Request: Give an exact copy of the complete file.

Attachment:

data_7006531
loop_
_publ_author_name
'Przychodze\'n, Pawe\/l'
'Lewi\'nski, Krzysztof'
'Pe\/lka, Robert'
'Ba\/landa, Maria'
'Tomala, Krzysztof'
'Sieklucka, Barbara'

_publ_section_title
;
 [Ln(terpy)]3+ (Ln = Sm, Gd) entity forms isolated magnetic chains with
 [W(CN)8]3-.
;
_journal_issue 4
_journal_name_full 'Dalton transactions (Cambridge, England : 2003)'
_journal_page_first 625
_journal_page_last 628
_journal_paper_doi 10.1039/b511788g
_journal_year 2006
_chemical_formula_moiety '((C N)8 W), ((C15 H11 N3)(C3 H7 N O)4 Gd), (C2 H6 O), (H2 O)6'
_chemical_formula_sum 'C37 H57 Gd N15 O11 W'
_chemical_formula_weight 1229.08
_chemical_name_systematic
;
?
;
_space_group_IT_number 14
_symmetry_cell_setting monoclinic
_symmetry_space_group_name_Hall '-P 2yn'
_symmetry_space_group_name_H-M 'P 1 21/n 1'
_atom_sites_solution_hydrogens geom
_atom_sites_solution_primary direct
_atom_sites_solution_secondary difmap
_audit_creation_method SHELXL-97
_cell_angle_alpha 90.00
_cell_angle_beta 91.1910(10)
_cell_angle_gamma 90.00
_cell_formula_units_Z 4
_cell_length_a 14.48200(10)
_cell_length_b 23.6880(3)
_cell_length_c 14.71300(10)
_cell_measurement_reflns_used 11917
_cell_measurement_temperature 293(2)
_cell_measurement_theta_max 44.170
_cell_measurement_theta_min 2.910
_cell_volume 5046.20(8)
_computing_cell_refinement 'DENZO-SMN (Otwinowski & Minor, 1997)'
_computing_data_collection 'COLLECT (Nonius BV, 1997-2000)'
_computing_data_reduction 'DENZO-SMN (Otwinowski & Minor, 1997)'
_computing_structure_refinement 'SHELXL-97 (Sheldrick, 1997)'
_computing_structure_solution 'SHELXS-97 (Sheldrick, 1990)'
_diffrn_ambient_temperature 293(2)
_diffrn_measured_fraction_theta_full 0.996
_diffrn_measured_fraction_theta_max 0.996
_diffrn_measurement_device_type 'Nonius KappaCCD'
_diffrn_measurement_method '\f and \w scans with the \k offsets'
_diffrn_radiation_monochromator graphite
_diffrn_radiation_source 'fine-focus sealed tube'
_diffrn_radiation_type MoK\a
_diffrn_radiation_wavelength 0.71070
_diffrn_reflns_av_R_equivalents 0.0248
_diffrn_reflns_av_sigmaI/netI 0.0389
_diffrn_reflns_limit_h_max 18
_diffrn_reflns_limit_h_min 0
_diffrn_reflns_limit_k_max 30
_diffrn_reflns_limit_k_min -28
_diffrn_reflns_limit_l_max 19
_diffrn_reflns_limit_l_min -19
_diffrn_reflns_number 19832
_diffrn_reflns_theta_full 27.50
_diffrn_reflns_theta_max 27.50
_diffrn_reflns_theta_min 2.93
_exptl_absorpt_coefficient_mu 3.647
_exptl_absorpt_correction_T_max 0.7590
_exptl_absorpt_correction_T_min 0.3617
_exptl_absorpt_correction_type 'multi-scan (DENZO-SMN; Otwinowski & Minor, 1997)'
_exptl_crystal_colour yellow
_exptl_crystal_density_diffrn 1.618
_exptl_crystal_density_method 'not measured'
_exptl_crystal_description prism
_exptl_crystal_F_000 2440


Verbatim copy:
data_7006531
loop_
_publ_author_name
'Przychodze\'n, Pawe\/l'
'Lewi\'nski, Krzysztof'
'Pe\/lka, Robert'
'Ba\/landa, Maria'
'Tomala, Krzysztof'
'Sieklucka, Barbara'

_publ_section_title
;
 [Ln(terpy)]3+ (Ln = Sm, Gd) entity forms isolated magnetic chains with
 [W(CN)8]3-.
;
_journal_issue 4
_journal_name_full 'Dalton transactions (Cambridge, England : 2003)'
_journal_page_first 625
_journal_page_last 628
_journal_paper_doi 10.1039/b511788g
_journal_year 2006
_chemical_formula_moiety '((C N)8 W), ((C15 H11 N3)(C3 H7 N O)4 Gd), (C2 H6 O), (H2 O)6'
_chemical_formula_sum 'C37 H57 Gd N15 O11 W'
_chemical_formula_weight 1229.08
_chemical_name_systematic
;
?
;
_space_group_IT_number 14
_symmetry_cell_setting monoclinic
_symmetry_space_group_name_Hall '-P 2yn'
_symmetry_space_group_name_H-M 'P 1 21/n 1'
_atom_sites_solution_hydrogens geom
_atom_sites_solution_primary direct
_atom_sites_solution_secondary difmap
_audit_creation_method SHELXL-97
_cell_angle_alpha 90.00
_cell_angle_beta 91.1910(10)
_cell_angle_gamma 90.00
_cell_formula_units_Z 4
_cell_length_a 14.48200(10)
_cell_length_b 23.6880(3)
_cell_length_c 14.71300(10)
_cell_measurement_reflns_used 11917
_cell_measurement_temperature 293(2)
_cell_measurement_theta_max 44.170
_cell_measurement_theta_min 2.910
_cell_volume 5046.20(8)
_computing_cell_refinement 'DENZO-SMN (Otwinowski & Minor, 1997)'
_computing_data_collection 'COLLECT (Nonius BV, 1997-2000)'
_computing_data_reduction 'DENZO-SMN (Otwinowski & Minor, 1997)'
_computing_structure_refinement 'SHELXL-97 (Sheldrick, 1997)'
_computing_structure_solution 'SHELXS-97 (Sheldrick, 1990)'
_diffrn_ambient_temperature 293(2)
_diffrn_measured_fraction_theta_full 0.996
_diffrn_measured_fraction_theta_max 0.996
_diffrn_measurement_device_type 'Nonius KappaCCD'
_diffrn_measurement_method '\f and \w scans with the \k offsets'
_diffrn_radiation_monochromator graphite
_diffrn_radiation_source 'fine-focus sealed tube'
_diffrn_radiation_type MoK\a
_diffrn_radiation_wavelength 0.71070
_diffrn_reflns_av_R_equivalents 0.0248
_diffrn_reflns_av_sigmaI/netI 0.0389
_diffrn_reflns_limit_h_max 18
_diffrn_reflns_limit_h_min 0
_diffrn_reflns_limit_k_max 30
_diffrn_reflns_limit_k_min -28
_diffrn_reflns_limit_l_max 19
_diffrn_reflns_limit_l_min -19
_diffrn_reflns_number 19832
_diffrn_reflns_theta_full 27.50
_diffrn_reflns_theta_max 27.50
_diffrn_reflns_theta_min 2.93
_exptl_absorpt_coefficient_mu 3.647
_exptl_absorpt_correction_T_max 0.7590
_exptl_absorpt_correction_T_min 0.3617
_exptl_absorpt_correction_type 'multi-scan (DENZO-SMN; Otwinowski & Minor, 1997)'
_exptl_crystal_colour yellow
_exptl_crystal_density_diffrn 1.618
_exptl_crystal_density_method 'not measured'
_exptl_crystal_description prism
_exptl_crystal_F_000 2440